Google, already a disruptive presence in the mobile phone industry, seems to be itching to reshape it once more. As early as January, the company plans to sell directly to consumers a new smart-phone that will not be "locked" to any wireless carrier, according to published reports. That means consumers could pick which carrier they want to use among those whose networks are compatible with the phone.
Under such an arrangement, consumers could potentially pay a lower monthly price for cell phone service and do so without having to sign up for a long-term commitment. The catch is that they'd likely have to pay more upfront for the device.
Selling "unlocked" phones is the norm in Europe but has never gotten traction in the United States. Carriers here typically subsidize the cost of the phone, selling them for $200 or less, figuring they'll make up the loss by locking consumers into two-year service contracts.
"Everyone keeps asking for unlocked phones, but you've got to remember that unlocked phones are $500 or $600," said Ken Dulaney, an analyst who covers the mobile phone industry for Gartner, a technology research firm. "I don't think the market for unsubsidized phones is all that great."
Google's exact plans for the device are unclear. Company representatives have said little about the phone, other than to announce on a blog that they were distributing it to employees and would be using it to test out new features on its Android operating system.
The company could choose to do something in between making an exclusive deal with a carrier and selling a full-cost phone. It could allow carriers to offer discounts to consumers who link up with them. Or Google could even directly subsidize the device itself, with the idea of making up the cost through the sales of advertisements sent to the devices.
But such strategies are risky. Google has little experience at direct sales of devices or brokering deals on behalf of consumers. And other companies have had little success in offering low-cost technology products that recoup the discounts through advertising.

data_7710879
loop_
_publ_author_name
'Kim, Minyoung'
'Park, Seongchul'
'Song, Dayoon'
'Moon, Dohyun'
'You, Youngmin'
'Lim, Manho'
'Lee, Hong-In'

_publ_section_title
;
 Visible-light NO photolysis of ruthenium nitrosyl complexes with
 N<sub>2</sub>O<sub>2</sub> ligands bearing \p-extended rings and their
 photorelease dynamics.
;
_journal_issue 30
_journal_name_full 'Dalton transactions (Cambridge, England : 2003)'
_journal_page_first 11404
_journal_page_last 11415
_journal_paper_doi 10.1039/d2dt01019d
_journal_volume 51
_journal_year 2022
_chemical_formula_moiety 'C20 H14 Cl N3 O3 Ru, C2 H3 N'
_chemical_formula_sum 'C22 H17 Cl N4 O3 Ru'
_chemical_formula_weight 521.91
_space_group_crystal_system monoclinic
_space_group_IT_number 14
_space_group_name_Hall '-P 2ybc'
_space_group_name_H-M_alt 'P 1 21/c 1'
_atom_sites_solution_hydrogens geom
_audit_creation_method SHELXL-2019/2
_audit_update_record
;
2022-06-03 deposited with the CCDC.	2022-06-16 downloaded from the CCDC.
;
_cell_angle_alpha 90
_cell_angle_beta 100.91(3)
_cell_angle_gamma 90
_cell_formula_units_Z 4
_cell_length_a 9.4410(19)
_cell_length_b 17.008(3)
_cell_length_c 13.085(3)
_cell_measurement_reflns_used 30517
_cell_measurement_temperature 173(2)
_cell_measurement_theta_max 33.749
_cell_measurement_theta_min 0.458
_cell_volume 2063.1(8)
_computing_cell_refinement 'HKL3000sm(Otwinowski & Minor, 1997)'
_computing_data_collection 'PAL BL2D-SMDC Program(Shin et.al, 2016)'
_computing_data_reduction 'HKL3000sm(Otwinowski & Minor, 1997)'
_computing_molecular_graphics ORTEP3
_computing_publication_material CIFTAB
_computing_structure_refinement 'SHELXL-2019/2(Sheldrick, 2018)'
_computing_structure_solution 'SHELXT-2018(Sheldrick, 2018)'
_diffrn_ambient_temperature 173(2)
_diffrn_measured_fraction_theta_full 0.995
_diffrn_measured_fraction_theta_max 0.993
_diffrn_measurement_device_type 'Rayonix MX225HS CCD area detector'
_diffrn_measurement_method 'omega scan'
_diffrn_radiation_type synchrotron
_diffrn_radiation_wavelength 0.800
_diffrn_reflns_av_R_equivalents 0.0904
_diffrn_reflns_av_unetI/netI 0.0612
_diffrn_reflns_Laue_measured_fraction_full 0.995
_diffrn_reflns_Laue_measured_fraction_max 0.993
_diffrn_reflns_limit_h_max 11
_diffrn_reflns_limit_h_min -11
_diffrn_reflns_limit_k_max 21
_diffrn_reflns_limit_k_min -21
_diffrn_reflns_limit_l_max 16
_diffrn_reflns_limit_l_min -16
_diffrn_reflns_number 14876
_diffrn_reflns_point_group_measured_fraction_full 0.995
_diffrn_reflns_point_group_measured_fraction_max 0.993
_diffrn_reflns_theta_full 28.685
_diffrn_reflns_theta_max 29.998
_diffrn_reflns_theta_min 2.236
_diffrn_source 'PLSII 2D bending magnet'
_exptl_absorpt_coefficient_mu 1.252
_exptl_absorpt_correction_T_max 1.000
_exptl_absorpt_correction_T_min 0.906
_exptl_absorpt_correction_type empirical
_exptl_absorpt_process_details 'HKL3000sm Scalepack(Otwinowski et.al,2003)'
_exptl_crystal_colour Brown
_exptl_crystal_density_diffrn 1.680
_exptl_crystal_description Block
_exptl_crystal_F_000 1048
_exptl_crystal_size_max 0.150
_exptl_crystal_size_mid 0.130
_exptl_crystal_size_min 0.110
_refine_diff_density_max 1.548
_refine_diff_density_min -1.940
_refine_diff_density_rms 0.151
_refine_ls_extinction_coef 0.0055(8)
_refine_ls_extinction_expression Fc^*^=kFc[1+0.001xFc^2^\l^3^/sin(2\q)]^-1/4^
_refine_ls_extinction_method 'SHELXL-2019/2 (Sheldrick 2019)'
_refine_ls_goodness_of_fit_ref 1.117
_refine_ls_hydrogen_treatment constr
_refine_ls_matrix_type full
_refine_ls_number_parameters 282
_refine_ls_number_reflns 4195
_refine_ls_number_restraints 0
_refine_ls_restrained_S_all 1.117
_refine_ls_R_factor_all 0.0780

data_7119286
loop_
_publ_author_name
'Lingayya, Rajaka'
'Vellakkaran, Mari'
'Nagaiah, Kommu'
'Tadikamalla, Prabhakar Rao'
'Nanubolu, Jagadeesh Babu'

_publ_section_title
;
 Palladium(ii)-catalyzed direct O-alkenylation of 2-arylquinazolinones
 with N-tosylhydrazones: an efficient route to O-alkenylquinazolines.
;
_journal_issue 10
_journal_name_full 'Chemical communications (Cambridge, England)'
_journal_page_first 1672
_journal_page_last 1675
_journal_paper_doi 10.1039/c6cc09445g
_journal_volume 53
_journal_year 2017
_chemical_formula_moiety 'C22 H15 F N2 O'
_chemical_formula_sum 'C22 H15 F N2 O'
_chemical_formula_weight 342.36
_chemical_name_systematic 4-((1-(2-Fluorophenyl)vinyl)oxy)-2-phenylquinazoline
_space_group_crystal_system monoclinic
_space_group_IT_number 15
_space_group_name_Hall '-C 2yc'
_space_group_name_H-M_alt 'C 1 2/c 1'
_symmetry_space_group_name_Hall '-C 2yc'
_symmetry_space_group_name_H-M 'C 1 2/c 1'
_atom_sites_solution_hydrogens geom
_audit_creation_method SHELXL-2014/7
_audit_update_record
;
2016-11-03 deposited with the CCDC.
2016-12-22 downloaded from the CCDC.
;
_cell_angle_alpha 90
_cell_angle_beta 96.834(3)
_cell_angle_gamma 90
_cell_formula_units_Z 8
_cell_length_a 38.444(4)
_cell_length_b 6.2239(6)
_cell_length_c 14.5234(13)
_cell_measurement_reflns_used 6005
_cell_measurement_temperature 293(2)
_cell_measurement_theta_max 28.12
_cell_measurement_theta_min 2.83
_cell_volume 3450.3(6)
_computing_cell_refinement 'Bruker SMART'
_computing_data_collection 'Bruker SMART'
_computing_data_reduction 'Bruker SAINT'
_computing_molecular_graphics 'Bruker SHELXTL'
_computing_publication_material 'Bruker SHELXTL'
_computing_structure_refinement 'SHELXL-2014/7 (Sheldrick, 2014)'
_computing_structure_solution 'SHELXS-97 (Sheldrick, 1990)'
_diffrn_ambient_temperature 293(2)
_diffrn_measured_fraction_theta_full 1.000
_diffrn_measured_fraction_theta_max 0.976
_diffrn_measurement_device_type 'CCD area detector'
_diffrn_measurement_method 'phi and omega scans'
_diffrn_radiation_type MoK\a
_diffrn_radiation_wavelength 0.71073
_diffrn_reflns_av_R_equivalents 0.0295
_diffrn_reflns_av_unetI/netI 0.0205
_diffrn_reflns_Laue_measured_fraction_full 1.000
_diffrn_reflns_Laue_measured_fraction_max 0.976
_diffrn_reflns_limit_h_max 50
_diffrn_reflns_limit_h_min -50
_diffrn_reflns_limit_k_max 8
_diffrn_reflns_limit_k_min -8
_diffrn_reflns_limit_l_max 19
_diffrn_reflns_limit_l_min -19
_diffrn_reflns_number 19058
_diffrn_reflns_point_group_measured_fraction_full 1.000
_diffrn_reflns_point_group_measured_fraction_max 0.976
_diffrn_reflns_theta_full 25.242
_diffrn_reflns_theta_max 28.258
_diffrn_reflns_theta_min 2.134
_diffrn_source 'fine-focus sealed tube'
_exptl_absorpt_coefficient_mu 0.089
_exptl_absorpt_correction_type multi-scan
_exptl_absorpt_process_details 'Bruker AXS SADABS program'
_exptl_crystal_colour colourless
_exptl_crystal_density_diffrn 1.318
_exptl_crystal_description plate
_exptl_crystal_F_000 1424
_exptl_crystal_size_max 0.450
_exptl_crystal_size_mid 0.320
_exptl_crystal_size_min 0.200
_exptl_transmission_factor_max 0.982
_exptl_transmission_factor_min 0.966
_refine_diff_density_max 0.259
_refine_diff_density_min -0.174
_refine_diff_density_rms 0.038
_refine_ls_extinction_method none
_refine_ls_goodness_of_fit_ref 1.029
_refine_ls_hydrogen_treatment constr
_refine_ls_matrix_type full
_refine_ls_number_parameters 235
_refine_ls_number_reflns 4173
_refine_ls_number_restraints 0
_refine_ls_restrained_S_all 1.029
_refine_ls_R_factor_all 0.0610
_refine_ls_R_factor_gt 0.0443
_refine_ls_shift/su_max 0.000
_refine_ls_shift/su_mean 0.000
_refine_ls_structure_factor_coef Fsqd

More than 90 percent of phones sold in North America are sold through the wireless carriers, noted Avi Greengart, an analyst who covers smart-phones for market research firm Current Analysis. Meanwhile, U.S. consumers are used to buying cheap phones; Nokia and other manufacturers that have tried to sell unlocked, unsubsidized phones here have largely failed to find customers.
That said, Google shouldn't be underestimated. Despite the fact that phones running on Android have been on the market only a little more than a year, the company has already shaken up the wireless phone industry.
Thanks in large part to pressure from Google and new federal regulations that the company has been pushing, carriers have been dropping some of their restrictions on the type of devices that can use their networks and applications that consumers can run on those devices.
And Google's investment in Android -- coupled with Microsoft's missteps in developing its Windows Mobile operating system -- has helped undermine Microsoft's position in the smart-phone market. In the past year, Motorola has ditched Windows Mobile entirely for Android, and other phone manufacturers are making similar moves.
Also, applications such as Google Voice, which allows consumers to have one phone number that will ring multiple phones, and Google Maps Navigation, a free turn-by-turn navigation service that comes with the Motorola Droid phone, are changing consumers' expectations for what they can do with their phones and how much they should expect to pay for those services.
But already?, Google has had a big impact on the market without putting many Android-powered phones in consumers' hands. In the third quarter of this year, consumers worldwide bought 1.4 million Android phones, representing just 3.5 percent of the total global market for smart-phones, according to Gartner. In the same period, they bought 7 million Apple iPhones and 18.3 million devices running the Symbian operating system.
Google has been "extremely successful, though not yet in terms of devices on ground," said Greengart.
But Greengart and other analysts expect market success will eventually come for Google. In the past year, the number of different devices running Android has grown from just one to about 20. Gartner expects Android to be the second-most-popular smart-phone operating system behind Symbian by 2012. Currently, it ranks 6th.
However, analysts generally think that the unlocked phone, dubbed the Nexus One, which the company reportedly began distributing to employees last week, will do little to help improve Google's position in the market. That's because Google would have to upset some fairly settled consumer behavior.
"They can certainly try selling something unlocked, but good luck with that," said Greengart. "Unless Google sells it in some subsidized fashion, consumers are going to look at that and say, 'ha!' and buy a $99 or $199 phone."
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